Featured Articles

Android Wear installed on 50-100k phones

Android Wear installed on 50-100k phones

Android Wear is a companion app that you need in order to run your new Android Wear watch.

More...
AMD launches 45W desktop Kaveri parts, finally

AMD launches 45W desktop Kaveri parts, finally

AMD has finally launched three 45W Kaveri SKUs, which were in the works for months. The three chips feature configurable TDP,…

More...
Desktop Broadwell LGA is Socket 1150

Desktop Broadwell LGA is Socket 1150

Broadwell was supposed to come in 2014 and it will ship in the last quarter of this year for detachable thin…

More...
Nvidia officially launches the 8-inch Shield Tablet

Nvidia officially launches the 8-inch Shield Tablet

As expected and reported earlier, Nvidia has now officially announced its newest Shield device, the new 8-inch Shield Tablet. While the…

More...
Aerocool Dead Silence reviewed

Aerocool Dead Silence reviewed

Aerocool is well known for its gamer cases with aggressive styling. However, the Dead Silence chassis offers consumers a new choice,…

More...
Frontpage Slideshow | Copyright © 2006-2010 orks, a business unit of Nuevvo Webware Ltd.
Tuesday, 28 February 2012 11:05

Ship's anchor slows East Africa

Written by Nick Farrell



Who needs hackers


An undersea fibre optic cable which bought broadband to East Africa has been cut by ship's anchor and caused speeds in the region to plummet.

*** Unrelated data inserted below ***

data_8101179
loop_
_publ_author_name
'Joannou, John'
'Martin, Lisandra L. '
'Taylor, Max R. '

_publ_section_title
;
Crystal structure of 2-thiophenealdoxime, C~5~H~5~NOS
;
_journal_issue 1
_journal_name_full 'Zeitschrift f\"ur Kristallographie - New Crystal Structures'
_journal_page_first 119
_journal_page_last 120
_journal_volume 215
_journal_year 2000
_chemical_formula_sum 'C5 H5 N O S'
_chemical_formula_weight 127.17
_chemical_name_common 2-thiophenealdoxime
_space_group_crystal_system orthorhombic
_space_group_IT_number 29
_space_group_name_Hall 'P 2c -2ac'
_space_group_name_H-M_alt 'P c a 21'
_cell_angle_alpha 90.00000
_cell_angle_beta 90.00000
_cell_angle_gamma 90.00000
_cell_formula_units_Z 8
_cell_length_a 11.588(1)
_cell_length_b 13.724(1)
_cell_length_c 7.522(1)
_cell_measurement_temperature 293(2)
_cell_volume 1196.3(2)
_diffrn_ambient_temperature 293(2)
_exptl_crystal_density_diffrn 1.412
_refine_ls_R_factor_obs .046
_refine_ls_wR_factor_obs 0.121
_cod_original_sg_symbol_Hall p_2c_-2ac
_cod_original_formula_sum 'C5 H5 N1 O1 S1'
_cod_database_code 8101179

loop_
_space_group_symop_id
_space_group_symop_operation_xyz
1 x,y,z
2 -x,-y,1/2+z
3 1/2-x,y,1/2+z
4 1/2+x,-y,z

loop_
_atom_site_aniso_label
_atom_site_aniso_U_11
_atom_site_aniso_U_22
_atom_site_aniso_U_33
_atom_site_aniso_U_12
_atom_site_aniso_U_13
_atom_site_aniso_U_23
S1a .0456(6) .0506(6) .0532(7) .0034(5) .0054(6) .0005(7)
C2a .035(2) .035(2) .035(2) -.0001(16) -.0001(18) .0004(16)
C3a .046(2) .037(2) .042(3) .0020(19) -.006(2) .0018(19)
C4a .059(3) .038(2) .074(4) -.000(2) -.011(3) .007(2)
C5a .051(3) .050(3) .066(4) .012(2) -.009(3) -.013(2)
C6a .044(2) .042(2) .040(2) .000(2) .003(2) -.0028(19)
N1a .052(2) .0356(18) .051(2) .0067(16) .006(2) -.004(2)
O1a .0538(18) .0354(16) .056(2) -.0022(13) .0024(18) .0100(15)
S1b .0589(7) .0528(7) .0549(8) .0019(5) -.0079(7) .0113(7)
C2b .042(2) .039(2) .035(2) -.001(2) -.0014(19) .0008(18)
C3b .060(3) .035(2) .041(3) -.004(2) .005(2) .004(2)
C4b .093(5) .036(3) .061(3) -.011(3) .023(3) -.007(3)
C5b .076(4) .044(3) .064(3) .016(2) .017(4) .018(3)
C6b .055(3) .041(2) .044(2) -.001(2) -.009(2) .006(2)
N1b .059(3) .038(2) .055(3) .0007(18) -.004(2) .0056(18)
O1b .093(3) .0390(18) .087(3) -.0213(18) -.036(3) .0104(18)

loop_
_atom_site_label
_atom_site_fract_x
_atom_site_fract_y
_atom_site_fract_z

The fibre-optic cables were cut off Kenya's coast by a ship waiting to enter Mombasa.  It should not have dropped anchor because it was a restricted area, but it did anyway and soon discovered why the area was restricted. It could take up to 14 days to repair according to cable owners The East African Marine Systems.

ISPs and mobile phone operators have re-routed to the Seacom link  which was not damaged by the dropped anchor, but the outfits can only afford a small amount of bandwidth because of cost. Connections are expected to slow down by 20 per cent in Kenya, Rwanda, Burundi, Tanzania, Ethiopia and South Sudan's capital, Juba.

Nick Farrell

E-mail: This e-mail address is being protected from spambots. You need JavaScript enabled to view it
blog comments powered by Disqus

 

Facebook activity

Latest Commented Articles

Recent Comments